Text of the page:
A decade ago, Diana Nyad completed a historic feat, solidifying her reputation as one of the world’s most accomplished marathon swimmers.
The new Netflix movie Nyad, starring Annette Bening in the title role, recreates the real-life story of the swimmer’s obsession, upon turning 60, with the “Mount Everest” of ocean swims: the 110-mile trek from Cuba to Key West, Florida.
Nyad, now 74, has written four books, including the 2016 memoir Find a Way, which detailed the philosophies and experiences behind her single-minded determination to come out of swimming retirement and finish what she started years before—at what most assumed was the peak of her athletic career. “I failed and faltered many times, but I can look back without regret because I was never burdened with the paralysis of fear and inaction,” she wrote.
Adapted by screenwriter Julia Cox from Nyad’s memoir, directed by Free Solo Oscar winners Elizabeth Chai Vasarhelyi and Jimmy Chin, and co-starring Jodie Foster, Nyad is in theaters and available to stream on Netflix. Read on for the extraordinary true story of the woman who inspired it.
Who is Diana Nyad? Nyad was born in New York City but moved to Fort Lauderdale, Florida soon after her mother’s second husband adopted her. Her swimming career, she told The New Yorker, began under former Olympian Jack Nelson, who coached her as a teenager all the way to becoming a Florida state champion in backstroke events.
After graduating from Illinois’ Lake Forest College with a degree in English and French, Nyad enrolled in a Comparative Literature PhD program at New York University in 1973. Throughout the 1970s, her marathon swimming career flourished, gaining her national attention, including appearances on Saturday Night Live and The Tonight Show Starring Johnny Carson. She then transitioned to a career in sports journalism, with her work appearing in print publications, morning news shows, and public radio.
An out lesbian, Nyad now resides in Los Angeles. After initially sharing her opinion that trans women athletes should be celebrated but not compete with cisgender women in elite sports, Nyad told Out in October that she stands “firmly on the side of inclusion… We are all sisters and siblings under the blue sky, and we should all have equal opportunities to play the sports we choose, the sports we love.”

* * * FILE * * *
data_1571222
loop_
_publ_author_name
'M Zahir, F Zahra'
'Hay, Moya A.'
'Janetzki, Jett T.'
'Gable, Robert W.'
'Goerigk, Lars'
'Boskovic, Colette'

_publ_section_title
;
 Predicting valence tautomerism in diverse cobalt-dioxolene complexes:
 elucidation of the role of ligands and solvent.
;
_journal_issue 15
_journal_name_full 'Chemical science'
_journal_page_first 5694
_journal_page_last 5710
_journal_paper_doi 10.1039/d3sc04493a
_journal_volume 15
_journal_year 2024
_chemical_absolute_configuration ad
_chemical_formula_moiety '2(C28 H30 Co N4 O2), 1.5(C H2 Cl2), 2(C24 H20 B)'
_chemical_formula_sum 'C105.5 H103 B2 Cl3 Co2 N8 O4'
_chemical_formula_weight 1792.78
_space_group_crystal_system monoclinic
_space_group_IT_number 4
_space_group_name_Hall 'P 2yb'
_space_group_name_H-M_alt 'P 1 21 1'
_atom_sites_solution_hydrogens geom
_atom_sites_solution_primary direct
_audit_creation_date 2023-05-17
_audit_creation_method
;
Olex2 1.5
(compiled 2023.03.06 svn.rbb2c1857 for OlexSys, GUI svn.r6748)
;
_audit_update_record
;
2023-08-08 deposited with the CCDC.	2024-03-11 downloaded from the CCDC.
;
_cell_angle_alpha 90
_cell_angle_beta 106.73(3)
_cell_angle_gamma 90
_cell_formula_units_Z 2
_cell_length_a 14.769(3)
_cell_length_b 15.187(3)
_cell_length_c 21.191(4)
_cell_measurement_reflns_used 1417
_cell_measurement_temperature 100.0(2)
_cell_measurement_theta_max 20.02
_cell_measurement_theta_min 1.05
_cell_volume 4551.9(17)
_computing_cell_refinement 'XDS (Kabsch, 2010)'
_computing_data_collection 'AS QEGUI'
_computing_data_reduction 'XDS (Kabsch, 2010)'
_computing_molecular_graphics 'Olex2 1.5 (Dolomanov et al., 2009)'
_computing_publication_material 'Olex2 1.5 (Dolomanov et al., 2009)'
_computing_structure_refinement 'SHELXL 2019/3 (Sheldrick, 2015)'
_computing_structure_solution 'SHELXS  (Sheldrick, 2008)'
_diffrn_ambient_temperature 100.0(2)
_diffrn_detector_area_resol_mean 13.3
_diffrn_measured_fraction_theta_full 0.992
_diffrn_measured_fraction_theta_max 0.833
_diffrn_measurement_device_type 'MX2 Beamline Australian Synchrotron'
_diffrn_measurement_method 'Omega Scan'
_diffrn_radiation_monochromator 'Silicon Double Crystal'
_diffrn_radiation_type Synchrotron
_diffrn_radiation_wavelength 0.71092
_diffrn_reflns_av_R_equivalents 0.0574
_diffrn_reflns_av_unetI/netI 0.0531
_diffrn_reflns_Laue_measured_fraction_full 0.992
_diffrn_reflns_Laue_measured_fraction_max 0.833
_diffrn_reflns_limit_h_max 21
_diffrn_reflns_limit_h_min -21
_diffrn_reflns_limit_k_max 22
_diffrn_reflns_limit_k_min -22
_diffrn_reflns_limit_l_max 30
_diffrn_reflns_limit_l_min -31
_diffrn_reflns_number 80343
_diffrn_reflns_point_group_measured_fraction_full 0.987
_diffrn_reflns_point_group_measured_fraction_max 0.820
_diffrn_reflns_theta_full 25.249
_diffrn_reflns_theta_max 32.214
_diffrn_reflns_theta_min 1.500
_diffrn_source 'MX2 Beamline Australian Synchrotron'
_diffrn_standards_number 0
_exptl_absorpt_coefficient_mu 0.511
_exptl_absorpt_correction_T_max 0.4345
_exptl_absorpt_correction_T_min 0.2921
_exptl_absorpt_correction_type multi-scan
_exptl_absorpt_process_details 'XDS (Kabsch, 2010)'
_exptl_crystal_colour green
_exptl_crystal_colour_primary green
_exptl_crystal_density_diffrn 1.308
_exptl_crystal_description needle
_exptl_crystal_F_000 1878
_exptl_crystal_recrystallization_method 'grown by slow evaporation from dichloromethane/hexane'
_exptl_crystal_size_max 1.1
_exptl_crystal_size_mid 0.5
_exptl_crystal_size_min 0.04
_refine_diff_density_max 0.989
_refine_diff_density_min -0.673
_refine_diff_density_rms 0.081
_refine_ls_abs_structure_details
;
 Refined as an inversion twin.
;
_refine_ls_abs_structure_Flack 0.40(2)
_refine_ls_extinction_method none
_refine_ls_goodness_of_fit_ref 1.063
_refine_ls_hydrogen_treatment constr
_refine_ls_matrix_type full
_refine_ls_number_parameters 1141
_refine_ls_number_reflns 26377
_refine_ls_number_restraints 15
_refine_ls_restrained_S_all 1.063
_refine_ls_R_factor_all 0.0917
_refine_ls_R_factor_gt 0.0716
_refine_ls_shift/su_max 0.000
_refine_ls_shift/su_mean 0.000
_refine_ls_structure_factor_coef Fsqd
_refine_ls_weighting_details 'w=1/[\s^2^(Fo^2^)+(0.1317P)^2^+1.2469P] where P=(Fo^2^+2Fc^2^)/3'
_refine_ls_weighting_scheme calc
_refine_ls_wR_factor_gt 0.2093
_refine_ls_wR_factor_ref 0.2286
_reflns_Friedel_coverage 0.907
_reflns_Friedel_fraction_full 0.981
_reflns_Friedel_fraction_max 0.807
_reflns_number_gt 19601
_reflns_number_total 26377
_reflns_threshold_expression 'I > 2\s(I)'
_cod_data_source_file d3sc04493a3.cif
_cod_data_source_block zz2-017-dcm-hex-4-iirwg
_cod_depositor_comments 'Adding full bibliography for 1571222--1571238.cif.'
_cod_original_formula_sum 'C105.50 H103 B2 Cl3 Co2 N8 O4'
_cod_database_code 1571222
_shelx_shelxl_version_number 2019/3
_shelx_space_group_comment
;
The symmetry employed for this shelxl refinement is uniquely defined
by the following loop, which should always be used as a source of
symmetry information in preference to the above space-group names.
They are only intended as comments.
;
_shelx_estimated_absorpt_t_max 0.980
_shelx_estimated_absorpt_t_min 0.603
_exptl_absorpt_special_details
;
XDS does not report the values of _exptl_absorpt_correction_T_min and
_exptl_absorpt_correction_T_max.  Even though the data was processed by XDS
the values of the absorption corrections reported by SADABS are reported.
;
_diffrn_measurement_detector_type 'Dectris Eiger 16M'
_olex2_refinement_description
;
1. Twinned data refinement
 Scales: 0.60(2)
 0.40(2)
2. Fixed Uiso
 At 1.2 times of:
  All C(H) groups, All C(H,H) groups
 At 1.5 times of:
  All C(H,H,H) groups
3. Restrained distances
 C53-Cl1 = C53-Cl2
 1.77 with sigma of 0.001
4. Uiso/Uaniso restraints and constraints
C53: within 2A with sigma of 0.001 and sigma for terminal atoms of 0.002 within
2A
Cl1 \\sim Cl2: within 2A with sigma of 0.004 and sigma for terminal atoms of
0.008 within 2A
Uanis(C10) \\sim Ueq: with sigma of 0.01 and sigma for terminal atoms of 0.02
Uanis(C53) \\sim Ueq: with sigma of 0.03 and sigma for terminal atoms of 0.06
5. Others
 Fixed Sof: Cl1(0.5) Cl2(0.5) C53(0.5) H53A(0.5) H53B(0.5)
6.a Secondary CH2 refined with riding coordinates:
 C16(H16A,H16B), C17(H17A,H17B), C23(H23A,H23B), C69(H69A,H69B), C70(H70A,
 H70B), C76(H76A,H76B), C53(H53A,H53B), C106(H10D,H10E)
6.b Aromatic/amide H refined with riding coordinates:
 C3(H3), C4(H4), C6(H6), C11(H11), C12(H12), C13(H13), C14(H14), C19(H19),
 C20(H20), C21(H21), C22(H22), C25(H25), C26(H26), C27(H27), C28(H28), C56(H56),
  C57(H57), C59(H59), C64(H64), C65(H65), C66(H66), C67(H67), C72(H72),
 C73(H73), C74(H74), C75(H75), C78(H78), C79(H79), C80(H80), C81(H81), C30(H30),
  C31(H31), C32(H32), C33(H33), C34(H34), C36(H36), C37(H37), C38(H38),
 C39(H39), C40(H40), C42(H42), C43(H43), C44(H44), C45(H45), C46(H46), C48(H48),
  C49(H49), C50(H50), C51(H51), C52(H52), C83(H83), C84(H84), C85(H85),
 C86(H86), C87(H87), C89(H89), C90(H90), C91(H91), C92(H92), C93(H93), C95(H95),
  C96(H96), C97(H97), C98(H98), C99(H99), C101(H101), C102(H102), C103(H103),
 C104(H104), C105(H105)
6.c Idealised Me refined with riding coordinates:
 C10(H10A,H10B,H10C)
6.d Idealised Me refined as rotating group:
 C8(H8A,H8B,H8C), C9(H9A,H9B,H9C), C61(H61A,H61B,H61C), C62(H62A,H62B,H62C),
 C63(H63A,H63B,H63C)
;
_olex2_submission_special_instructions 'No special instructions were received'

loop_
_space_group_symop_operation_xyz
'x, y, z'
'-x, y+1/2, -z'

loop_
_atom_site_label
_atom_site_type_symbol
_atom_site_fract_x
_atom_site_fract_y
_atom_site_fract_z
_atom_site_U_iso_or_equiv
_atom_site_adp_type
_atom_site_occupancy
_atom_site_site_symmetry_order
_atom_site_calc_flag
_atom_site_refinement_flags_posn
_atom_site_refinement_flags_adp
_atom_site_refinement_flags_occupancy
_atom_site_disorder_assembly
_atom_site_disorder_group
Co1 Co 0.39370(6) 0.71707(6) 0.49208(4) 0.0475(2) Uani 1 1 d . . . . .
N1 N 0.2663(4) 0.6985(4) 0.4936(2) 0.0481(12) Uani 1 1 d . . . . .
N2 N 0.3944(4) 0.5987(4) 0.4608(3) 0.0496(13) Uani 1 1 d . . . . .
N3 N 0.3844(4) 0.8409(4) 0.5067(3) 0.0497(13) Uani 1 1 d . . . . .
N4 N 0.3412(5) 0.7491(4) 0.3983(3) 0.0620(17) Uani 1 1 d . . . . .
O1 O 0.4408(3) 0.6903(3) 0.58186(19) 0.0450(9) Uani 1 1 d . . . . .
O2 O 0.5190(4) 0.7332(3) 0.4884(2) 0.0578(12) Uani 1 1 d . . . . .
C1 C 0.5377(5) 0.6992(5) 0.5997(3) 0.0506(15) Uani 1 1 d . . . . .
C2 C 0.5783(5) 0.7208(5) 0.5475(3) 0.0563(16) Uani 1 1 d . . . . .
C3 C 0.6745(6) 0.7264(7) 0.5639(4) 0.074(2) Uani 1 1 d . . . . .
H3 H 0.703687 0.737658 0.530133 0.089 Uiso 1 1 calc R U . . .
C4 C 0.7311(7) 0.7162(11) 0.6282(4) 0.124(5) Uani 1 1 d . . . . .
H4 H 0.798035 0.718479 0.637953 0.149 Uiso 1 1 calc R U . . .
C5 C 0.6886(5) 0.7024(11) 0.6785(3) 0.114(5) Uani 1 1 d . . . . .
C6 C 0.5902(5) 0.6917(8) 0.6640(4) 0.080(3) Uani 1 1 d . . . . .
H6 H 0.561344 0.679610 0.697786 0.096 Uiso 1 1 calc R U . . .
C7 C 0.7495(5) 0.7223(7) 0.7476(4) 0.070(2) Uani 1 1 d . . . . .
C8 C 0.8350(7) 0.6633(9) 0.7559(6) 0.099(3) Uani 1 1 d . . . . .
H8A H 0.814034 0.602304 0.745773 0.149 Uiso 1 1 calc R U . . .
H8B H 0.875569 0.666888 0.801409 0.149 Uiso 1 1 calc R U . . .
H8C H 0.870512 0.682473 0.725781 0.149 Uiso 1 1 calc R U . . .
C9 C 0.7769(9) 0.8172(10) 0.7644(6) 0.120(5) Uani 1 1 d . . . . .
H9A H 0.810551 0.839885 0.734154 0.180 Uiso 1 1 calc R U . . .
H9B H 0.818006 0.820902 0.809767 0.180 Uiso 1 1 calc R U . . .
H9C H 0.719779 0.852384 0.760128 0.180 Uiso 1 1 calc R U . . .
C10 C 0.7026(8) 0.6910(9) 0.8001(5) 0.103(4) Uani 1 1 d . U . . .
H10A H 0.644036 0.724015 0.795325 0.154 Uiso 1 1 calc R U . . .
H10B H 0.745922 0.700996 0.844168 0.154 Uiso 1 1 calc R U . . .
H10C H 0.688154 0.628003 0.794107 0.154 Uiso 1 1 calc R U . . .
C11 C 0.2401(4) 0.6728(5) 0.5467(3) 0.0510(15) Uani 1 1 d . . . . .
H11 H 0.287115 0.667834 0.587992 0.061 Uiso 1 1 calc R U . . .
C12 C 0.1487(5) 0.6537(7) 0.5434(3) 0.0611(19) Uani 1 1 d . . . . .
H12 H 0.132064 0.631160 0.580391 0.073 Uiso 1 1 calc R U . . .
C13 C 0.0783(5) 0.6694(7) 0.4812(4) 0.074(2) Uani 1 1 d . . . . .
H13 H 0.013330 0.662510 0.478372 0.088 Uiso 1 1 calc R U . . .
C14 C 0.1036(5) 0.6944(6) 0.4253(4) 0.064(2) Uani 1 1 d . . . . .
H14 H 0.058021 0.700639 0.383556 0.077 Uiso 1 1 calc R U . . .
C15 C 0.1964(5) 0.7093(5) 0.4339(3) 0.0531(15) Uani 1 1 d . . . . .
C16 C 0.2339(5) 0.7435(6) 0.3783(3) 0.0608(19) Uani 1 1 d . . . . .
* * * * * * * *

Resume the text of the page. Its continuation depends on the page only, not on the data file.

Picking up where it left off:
What notable marathon swims did she complete? Diana Nyad gained widespread fame for completing a swim around the island of Manhattan in 1975 on her second try. Her time of 7 hours 57 minutes broke a 50-year-old record and was the first attempt in many years.
Per The New Yorker, she also set a women’s world record for the 22-mile route from Capri to Naples, Italy, and became the first person to swim Lake Ontario in the north-to-south direction.
In 1979, she completed the 102-mile trek from the Bahamian island of Bimini to Florida in just over 27 hours, setting another world record. Finishing that feat on her 30th birthday, Nyad resolved it would be her last competitive swim ever.
The year before, Nyad had made her first attempt at the Cuba-to-Florida swim, within a steel cage protecting her from sharks and other sea creatures. She totaled 76 miles of swimming and reached almost 42 hours, but veered off course into the Gulf of Mexico, failing to finish.
What is the history of the Cuba-to-Florida swim, and how many times did Nyad attempt it? Of the 110 miles from Havana, Cuba, to Key West, Florida, Nyad told NPR in 2015, “You can’t find a stretch of ocean more rife with Mother Nature on steroids—for a swimmer—as you can across the Straits of Florida.”
The trek had first been attempted by long-distance swimmer Walter Poenisch, a Guinness World Record holder at the time for the longest ocean swim: 125 miles in the Florida Straits. In July 1978, two days before Nyad tried her first Cuba-Florida swim, the then-65-year-old Poenisch became the first person to complete it.
Notably, both Poenisch and Susie Maroney, who became the first woman to finish the notorious swim in 1997, used a protective cage that surrounded them in the gulf’s shark-infested waters. Poenisch also followed The International Federation of Ocean Swimmers and Divers’ rules that dictated he was allowed fins and short rests on an accompanying craft but did not file for recognition of the unprecedented swim. Doubts about his unverified swim led to Poenisch suing several parties, including the International Swimming Hall of Fame and Nyad. He won an out-of